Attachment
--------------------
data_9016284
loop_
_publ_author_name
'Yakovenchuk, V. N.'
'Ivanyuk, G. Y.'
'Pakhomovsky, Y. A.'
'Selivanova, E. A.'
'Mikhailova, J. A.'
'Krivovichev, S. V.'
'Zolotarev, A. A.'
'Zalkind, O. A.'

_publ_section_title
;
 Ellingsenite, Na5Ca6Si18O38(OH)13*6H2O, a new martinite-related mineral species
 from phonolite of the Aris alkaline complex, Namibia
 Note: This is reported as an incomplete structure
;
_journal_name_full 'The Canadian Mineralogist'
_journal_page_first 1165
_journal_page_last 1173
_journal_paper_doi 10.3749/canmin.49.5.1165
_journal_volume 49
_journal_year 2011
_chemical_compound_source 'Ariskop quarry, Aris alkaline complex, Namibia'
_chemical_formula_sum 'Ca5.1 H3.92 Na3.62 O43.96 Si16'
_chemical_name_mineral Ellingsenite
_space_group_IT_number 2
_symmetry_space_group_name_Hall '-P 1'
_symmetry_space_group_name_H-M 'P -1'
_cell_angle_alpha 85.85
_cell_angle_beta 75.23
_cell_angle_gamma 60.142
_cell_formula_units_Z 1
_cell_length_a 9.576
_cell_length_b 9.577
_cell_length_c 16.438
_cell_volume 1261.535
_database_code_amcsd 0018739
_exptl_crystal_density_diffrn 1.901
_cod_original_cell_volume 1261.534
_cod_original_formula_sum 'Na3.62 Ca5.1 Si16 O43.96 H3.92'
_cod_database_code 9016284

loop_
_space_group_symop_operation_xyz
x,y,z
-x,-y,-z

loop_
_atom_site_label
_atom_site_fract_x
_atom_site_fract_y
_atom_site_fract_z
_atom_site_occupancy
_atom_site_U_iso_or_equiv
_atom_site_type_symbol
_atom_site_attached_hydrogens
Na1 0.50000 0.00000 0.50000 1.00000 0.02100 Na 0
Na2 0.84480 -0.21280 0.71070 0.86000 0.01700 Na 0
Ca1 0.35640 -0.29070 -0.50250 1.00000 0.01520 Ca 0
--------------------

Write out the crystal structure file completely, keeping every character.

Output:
data_9016284
loop_
_publ_author_name
'Yakovenchuk, V. N.'
'Ivanyuk, G. Y.'
'Pakhomovsky, Y. A.'
'Selivanova, E. A.'
'Mikhailova, J. A.'
'Krivovichev, S. V.'
'Zolotarev, A. A.'
'Zalkind, O. A.'

_publ_section_title
;
 Ellingsenite, Na5Ca6Si18O38(OH)13*6H2O, a new martinite-related mineral species
 from phonolite of the Aris alkaline complex, Namibia
 Note: This is reported as an incomplete structure
;
_journal_name_full 'The Canadian Mineralogist'
_journal_page_first 1165
_journal_page_last 1173
_journal_paper_doi 10.3749/canmin.49.5.1165
_journal_volume 49
_journal_year 2011
_chemical_compound_source 'Ariskop quarry, Aris alkaline complex, Namibia'
_chemical_formula_sum 'Ca5.1 H3.92 Na3.62 O43.96 Si16'
_chemical_name_mineral Ellingsenite
_space_group_IT_number 2
_symmetry_space_group_name_Hall '-P 1'
_symmetry_space_group_name_H-M 'P -1'
_cell_angle_alpha 85.85
_cell_angle_beta 75.23
_cell_angle_gamma 60.142
_cell_formula_units_Z 1
_cell_length_a 9.576
_cell_length_b 9.577
_cell_length_c 16.438
_cell_volume 1261.535
_database_code_amcsd 0018739
_exptl_crystal_density_diffrn 1.901
_cod_original_cell_volume 1261.534
_cod_original_formula_sum 'Na3.62 Ca5.1 Si16 O43.96 H3.92'
_cod_database_code 9016284

loop_
_space_group_symop_operation_xyz
x,y,z
-x,-y,-z

loop_
_atom_site_label
_atom_site_fract_x
_atom_site_fract_y
_atom_site_fract_z
_atom_site_occupancy
_atom_site_U_iso_or_equiv
_atom_site_type_symbol
_atom_site_attached_hydrogens
Na1 0.50000 0.00000 0.50000 1.00000 0.02100 Na 0
Na2 0.84480 -0.21280 0.71070 0.86000 0.01700 Na 0
Ca1 0.35640 -0.29070 -0.50250 1.00000 0.01520 Ca 0